Does Car Insurance Pay for Lost Wages Because of an Accident?
Last Updated on July 10, 2019
If you’ve been injured in a car accident, then you may be unable to work. When you can’t work, you can’t earn a paycheck. Can you expect car insurance to cover your lost wages? Does an auto insurance policy provide compensation for income you’ve lost as a result of an accident? Today, we’re explaining everything you need to know about car insurance and lost income.
Yes, Your Car Insurance Company May Reimburse You for Lost Wages
If you have basic car insurance, then your insurance company may provide compensation for lost wages.
If you’ve been injured in a car accident, and that injury prevents you from going to work and earning the money that you normally would have received from that work, then you may be entitled to compensation.
Let’s say you’re a construction worker. You broke your hip in a car accident and you’re unable to go to work for three months. If your car insurance policy covers lost wages, then you may be entitled to three months’ worth of compensation for lost wages.
Does My Car Insurance Cover a Lost Wages Claim?
We just learned that car insurance policies can reimburse you for lost wages. Now, we need to determine if your own car insurance policy covers a lost wages claim. Not all policies cover lost wages.
Typically, even basic liability plans will cover lost income as a result of a car accident. Even if you have the cheapest possible insurance, you may still receive compensation for lost income. The types of insurance eligible for a lost wages claim include:
Liability Bodily Injury Coverage: If you were injured in a car accident caused by another driver’s negligence, then you will be able to submit a lost wages claim through the bodily injury liability coverage of the at-fault driver.
Uninsured or Underinsured Motorist: What happens if you’re hit by an at-fault driver with no liability bodily injury coverage? In this case, you’re out of luck unless you have uninsured or underinsured motorist coverage. In this case, you can collect lost wages compensation through your uninsured or underinsured motorist coverage. Alternatively, you can sue the other driver.
Personal Injury Protection (PIP) Coverage: Certain states (including most no-fault states) require you to have personal injury protection (PIP) coverage. PIP pays for your medical expenses and lost wages up to your policy limits regardless of who is at fault for the collision. If you have PIP, then you can collect lost wages even if you caused the accident.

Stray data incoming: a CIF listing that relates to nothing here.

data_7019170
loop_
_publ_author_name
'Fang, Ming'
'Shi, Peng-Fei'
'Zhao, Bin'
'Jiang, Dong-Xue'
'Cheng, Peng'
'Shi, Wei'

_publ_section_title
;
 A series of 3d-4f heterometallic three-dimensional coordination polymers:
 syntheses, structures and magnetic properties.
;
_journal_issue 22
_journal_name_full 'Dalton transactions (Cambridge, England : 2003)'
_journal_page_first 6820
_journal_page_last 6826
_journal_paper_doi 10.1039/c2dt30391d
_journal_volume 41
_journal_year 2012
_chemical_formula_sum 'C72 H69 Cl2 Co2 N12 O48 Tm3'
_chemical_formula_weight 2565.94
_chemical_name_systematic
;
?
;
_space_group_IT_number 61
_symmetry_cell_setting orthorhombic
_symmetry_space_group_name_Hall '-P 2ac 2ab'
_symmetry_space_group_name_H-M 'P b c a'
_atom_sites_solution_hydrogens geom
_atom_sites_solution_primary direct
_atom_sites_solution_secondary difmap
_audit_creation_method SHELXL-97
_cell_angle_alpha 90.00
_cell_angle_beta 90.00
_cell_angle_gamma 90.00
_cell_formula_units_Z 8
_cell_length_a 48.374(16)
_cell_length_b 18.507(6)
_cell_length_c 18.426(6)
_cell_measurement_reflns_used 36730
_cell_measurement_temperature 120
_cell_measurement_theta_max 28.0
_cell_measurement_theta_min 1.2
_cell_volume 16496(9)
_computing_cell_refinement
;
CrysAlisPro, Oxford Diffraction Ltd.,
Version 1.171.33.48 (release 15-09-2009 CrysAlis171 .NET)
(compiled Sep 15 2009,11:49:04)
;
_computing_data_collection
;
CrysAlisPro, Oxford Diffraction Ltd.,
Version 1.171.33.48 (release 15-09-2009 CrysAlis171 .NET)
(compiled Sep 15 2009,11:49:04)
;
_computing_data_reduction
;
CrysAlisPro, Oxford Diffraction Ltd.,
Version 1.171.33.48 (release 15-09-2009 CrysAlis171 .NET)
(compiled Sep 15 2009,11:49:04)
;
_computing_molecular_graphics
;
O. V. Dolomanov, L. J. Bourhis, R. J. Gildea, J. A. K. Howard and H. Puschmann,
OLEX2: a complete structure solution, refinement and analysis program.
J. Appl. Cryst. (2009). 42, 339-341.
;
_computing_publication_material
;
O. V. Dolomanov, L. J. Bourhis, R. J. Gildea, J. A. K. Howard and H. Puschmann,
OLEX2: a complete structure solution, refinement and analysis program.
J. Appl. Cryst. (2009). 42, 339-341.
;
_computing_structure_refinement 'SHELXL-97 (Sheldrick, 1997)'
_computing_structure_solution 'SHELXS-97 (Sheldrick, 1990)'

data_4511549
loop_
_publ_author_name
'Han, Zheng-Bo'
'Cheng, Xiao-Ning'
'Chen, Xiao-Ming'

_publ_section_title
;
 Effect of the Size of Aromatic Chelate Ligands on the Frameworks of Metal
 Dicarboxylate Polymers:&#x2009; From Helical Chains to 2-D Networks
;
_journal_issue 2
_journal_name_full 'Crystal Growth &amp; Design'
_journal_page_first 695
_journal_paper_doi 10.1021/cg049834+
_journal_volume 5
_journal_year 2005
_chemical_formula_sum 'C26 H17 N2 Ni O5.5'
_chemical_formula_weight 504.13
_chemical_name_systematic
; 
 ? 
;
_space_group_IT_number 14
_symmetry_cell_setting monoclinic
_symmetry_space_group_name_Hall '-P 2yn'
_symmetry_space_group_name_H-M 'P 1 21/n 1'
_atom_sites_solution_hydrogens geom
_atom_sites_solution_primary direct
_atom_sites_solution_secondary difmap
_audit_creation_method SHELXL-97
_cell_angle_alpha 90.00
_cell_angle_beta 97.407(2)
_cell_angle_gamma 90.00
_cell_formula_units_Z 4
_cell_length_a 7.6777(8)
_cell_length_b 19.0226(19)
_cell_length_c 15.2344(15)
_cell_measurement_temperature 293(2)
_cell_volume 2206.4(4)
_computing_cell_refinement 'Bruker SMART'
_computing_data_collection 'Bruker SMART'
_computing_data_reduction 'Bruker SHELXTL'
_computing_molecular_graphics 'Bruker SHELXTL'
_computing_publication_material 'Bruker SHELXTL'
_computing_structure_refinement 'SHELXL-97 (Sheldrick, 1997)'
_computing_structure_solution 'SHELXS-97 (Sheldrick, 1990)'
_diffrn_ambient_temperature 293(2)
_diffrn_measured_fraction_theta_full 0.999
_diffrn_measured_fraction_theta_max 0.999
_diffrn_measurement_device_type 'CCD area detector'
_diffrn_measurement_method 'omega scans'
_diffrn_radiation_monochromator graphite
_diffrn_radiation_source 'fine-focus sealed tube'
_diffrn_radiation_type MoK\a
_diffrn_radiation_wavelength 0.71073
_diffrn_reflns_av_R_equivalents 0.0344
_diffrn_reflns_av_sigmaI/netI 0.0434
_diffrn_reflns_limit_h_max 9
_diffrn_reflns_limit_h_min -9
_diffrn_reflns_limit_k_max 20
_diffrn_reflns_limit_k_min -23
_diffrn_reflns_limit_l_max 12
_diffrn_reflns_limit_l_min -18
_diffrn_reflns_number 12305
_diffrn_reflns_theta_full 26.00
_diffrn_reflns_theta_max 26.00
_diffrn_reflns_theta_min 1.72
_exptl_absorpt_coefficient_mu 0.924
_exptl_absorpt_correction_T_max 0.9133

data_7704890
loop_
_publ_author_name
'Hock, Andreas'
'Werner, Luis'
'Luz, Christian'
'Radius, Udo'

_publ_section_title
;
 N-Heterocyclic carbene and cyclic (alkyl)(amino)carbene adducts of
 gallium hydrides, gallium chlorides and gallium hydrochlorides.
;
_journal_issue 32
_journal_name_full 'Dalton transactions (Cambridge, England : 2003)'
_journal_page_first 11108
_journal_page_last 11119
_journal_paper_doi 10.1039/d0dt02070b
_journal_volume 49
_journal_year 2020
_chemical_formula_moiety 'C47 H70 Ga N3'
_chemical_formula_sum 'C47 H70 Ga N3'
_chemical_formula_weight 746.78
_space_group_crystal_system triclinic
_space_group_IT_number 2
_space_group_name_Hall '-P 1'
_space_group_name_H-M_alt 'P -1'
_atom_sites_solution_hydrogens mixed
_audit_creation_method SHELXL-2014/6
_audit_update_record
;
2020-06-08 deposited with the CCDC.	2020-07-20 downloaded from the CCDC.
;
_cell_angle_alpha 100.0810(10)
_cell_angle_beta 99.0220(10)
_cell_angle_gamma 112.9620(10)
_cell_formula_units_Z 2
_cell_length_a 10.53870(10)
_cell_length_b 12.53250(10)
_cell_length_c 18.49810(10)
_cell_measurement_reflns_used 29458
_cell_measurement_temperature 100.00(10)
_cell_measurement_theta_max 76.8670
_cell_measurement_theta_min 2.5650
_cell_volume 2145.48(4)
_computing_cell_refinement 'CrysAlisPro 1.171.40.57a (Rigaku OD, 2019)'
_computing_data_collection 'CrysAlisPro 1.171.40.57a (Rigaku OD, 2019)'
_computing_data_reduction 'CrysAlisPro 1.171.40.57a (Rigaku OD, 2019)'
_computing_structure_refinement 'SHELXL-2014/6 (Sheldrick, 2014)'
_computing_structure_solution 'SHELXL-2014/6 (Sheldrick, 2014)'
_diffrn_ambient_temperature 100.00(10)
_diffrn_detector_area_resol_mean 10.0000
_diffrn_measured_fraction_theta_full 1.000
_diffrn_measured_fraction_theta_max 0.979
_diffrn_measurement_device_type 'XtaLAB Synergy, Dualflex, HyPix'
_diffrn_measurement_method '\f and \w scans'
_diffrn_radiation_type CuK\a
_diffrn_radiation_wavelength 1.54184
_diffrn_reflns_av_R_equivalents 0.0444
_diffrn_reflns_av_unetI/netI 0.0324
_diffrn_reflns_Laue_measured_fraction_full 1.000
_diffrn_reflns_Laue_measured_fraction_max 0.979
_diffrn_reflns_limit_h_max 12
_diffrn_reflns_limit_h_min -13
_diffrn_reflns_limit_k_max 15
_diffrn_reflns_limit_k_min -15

Some Auto Insurance Policies Exclude Lost Wages
Some car insurance companies will sneak an exclusion into your policy. Check your car insurance policy and look for a line titled, “Exclusion of Work Loss (included)”. If you see this line on your policy, then unfortunately, your lost wages will not be covered by your own insurance company.
This exclusion is particularly common on personal injury protection (PIP) policies. You may have chosen to reduce your insurance premium by excluding lost wages coverage, for example.
Do You Live in an At-Fault or No-Fault State?
Most states in America are at-fault states. In at-fault states, you seek lost income compensation from the insurance company of the other driver (assuming the other driver is at-fault). If you’re at-fault, then you will not receive lost income compensation unless you have personal injury protection (PIP) or similar coverage, which is optional in at-fault states.
12 states in America are no-fault states, where fault isn’t considered in an accident for insurance purposes. If you live in these states, then you’re required to have personal injury protection (PIP) coverage, and you can file a lost wages claim through your PIP coverage – regardless of who’s at-fault for the collision.
How to Claim Lost Wages
So you’re ready to make a lost wages claim. Typically, making a claim like this is straightforward – assuming you’ve been legitimately injured and you have legitimate proof.
You’ll require the following documentation to make a lost wages claim:
A Letter from the Doctor: Your physician should provide a letter describing your injuries. The letter should be as detailed as possible. It should explain how long you can be expected to be out of work, as well as all relevant information about prescriptions, treatments, and medical bills.
A Letter from your Employer: Your employer should provide a letter verifying that you have missed work due to injuries.
Tax Information: Claiming lost wages is easier when you have an employer. However, if you’re self-employed or an independent contractor, you can still make a lost wages claim. In this case, you may need to provide access to your tax returns.
Police Report: The police report explains the details of the accident, as recorded by police officers attending the incident.
Some car insurance companies will send a form to your physician. Your physician will need to fill out that form to complete a lost wages claim.
How Much Can I Earn from a Lost Wages Claim?
The compensation you receive from a lost wages claim is straightforward. Typically, your insurance company will look at:
- Your pay rate
- The length of time you missed at work due to injury
If you make $20 per hour, and you missed a week of 8-hour days due to your car accident injury, then you can expect to receive $800 in compensation for missing a week of work.
In some situations, you can be compensated for “lost opportunities” – say, if you were unable to attend a job interview due to your injuries.
Conclusion: Consider Hiring an Attorney
If you’re struggling to get compensation for lost wages from your car insurance company, then you may wish to hire a car accident attorney. These attorneys specialize in maximizing compensation from car insurance companies. Schedule a free consultation with a car accident attorney today if you feel like you’re owed compensation for lost wages after a car accident.